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Hospitals' Adverse Event Reporting Systems Inadequate

Cheryl Clark, for HealthLeaders Media, July 26, 2012

Even though every hospital is required by its Medicare/Medicaid contract to have an internal adverse event reporting system—the existence of which is verified by accreditation agencies such as the Joint Commission—only 14% of adverse events experienced by beneficiaries were recognized as such internally, the OIG report said.  Instead, they were seen as expected complications.

Classen advocates a federal system in which all hospitals are required to be transparent about all patient harm in a uniform way. And only when all those events are quantified and examined can the healthcare system prioritize which should be targeted first. Electronic health records, he says, can not only sound an alert when a potentially harmful event is about to occur, but retrospectively provide clues as to what led to it.

He notes that the septic shock death of Rory Staunton, the 12-year-old boy who died after he was mistakenly sent home from the emergency room of NYU Langone Medical Center with dangerously high levels of white blood cells and a fever, might have been prevented with such a warning system.

He adds that today, many hospital leaders are stuck in a mindset of thinking that very few harmful events are preventable. "The problem with deciding rigidly what is preventable and what is not is that over time, we've seen how preventability is a moving target," Classen explains.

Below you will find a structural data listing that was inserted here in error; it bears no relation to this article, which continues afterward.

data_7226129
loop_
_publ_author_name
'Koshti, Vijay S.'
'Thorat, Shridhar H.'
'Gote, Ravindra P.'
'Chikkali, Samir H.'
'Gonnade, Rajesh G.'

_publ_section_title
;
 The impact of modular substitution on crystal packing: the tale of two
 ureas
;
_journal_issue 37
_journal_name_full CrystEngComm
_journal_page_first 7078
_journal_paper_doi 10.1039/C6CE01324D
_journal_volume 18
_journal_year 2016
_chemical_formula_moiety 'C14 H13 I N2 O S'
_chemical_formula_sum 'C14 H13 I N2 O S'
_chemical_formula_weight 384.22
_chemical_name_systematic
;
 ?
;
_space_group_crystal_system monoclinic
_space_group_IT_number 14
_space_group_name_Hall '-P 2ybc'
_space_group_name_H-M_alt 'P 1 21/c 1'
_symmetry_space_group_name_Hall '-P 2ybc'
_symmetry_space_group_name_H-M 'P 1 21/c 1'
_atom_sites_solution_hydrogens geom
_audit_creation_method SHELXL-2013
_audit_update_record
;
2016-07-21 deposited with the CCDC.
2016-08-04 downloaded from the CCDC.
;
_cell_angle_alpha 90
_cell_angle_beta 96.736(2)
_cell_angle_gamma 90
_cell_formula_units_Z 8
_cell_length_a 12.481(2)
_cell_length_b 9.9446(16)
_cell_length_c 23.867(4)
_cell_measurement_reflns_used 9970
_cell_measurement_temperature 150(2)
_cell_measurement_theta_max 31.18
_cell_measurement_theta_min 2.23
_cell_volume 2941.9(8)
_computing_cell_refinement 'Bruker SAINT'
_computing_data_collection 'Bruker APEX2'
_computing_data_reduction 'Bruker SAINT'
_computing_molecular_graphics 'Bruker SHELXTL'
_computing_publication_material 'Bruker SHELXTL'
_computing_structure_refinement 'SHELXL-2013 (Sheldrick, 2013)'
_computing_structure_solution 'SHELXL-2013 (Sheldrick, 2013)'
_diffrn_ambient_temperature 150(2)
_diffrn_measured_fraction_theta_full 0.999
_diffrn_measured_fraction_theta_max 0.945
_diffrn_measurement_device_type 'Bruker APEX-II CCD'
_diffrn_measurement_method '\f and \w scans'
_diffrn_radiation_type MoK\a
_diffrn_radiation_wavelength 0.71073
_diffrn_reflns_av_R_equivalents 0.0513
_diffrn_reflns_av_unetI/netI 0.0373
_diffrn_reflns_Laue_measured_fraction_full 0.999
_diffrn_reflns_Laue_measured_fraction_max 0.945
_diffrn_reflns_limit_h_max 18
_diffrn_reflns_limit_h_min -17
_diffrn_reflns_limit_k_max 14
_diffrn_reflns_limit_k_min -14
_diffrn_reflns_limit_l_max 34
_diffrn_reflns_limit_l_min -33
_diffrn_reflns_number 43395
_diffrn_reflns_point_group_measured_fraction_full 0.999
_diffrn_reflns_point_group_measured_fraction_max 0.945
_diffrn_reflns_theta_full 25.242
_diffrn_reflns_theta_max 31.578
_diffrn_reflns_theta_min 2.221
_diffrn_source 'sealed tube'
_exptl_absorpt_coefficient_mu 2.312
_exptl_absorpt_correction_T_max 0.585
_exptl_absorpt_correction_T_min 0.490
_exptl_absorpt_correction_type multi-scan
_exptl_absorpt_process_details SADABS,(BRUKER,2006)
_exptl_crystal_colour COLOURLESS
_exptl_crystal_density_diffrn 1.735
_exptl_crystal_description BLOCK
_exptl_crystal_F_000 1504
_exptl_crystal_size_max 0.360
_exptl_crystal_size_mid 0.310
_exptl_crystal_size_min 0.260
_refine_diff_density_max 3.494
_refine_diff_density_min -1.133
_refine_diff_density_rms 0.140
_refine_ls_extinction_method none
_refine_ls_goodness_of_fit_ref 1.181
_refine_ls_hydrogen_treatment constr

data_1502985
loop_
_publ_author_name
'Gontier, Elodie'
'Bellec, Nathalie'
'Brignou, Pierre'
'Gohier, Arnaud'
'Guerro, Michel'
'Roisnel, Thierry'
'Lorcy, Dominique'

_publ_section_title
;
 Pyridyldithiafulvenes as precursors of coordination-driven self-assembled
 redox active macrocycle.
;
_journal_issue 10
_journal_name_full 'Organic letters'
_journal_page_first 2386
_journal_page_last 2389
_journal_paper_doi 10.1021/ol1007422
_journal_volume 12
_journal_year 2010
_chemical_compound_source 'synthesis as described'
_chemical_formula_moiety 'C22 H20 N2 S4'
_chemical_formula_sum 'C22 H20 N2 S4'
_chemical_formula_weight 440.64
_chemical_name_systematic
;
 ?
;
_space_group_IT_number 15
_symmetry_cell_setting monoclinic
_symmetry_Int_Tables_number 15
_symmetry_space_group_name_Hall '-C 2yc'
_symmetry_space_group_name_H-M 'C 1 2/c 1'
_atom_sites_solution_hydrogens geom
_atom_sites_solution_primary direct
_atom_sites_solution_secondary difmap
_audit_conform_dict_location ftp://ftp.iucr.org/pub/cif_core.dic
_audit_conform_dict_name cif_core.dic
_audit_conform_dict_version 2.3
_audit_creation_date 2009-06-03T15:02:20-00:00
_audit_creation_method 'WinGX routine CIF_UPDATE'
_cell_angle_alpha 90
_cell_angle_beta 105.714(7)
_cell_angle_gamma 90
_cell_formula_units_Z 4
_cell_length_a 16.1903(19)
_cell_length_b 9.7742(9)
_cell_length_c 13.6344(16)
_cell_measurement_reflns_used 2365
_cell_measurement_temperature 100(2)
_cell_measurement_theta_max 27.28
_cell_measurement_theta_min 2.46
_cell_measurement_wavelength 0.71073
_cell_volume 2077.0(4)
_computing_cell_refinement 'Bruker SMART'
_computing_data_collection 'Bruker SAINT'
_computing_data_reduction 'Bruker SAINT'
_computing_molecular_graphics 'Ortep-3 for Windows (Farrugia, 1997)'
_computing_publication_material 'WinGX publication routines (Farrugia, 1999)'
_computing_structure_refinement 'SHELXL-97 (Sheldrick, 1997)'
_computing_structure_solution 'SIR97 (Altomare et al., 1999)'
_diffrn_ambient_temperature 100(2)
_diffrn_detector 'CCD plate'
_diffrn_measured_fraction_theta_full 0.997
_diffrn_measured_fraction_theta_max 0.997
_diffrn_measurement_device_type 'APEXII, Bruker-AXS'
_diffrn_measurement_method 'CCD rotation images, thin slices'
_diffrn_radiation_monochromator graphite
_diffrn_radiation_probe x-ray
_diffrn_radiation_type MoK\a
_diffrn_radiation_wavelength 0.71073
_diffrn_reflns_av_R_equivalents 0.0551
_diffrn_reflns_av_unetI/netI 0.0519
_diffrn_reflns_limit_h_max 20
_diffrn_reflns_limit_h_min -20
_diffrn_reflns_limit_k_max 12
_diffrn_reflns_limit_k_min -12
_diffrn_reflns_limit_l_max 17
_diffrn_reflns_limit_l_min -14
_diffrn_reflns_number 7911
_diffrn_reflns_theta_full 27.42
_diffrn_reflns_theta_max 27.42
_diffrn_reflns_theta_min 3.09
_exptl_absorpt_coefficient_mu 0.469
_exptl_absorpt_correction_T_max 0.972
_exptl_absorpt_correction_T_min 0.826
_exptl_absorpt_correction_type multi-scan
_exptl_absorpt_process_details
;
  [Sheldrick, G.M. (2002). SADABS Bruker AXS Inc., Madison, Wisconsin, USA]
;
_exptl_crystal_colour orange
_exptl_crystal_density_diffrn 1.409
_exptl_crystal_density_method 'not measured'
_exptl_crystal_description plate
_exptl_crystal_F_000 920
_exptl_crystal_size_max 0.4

For example, "We used to say that only one-third of hospital infections were preventable, but now, most people would agree that 75% to 80% are preventable. Ultimately, as we get smarter about this, we'll see that a lot more of it will be preventable, and even if we can't prevent it, it helps to identify it early and mitigate it."

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1 comments on "Hospitals' Adverse Event Reporting Systems Inadequate"


Cynthia Jones, COHQ (7/26/2012 at 2:47 PM)
Regardless of a national standard and nomenclature - hospitals have the responsibility to First-do no harm. With that, humans make errors, and we are human. Health systems must facilitate a culture of safety to first - idenitfy, report and address actual harm with prevenatative strategies and system improvements. That is still a huge gap even in the "best centers". From that- organizations begin to learn to identify weaknesses in processes and do proactive strategies based on Near Misses... It's every healthcare members responsibility... It's about building and establishing fundamentals of safe care: Communication, Validation, and thorough assessment that utilze the bedside experts in care-who know processes and their variables - to build better care. It's not the Board, or The CEO, or The Managers, or The Staff. It's AND -all working for the same cause. It's culture. It's fundamental. It can be done.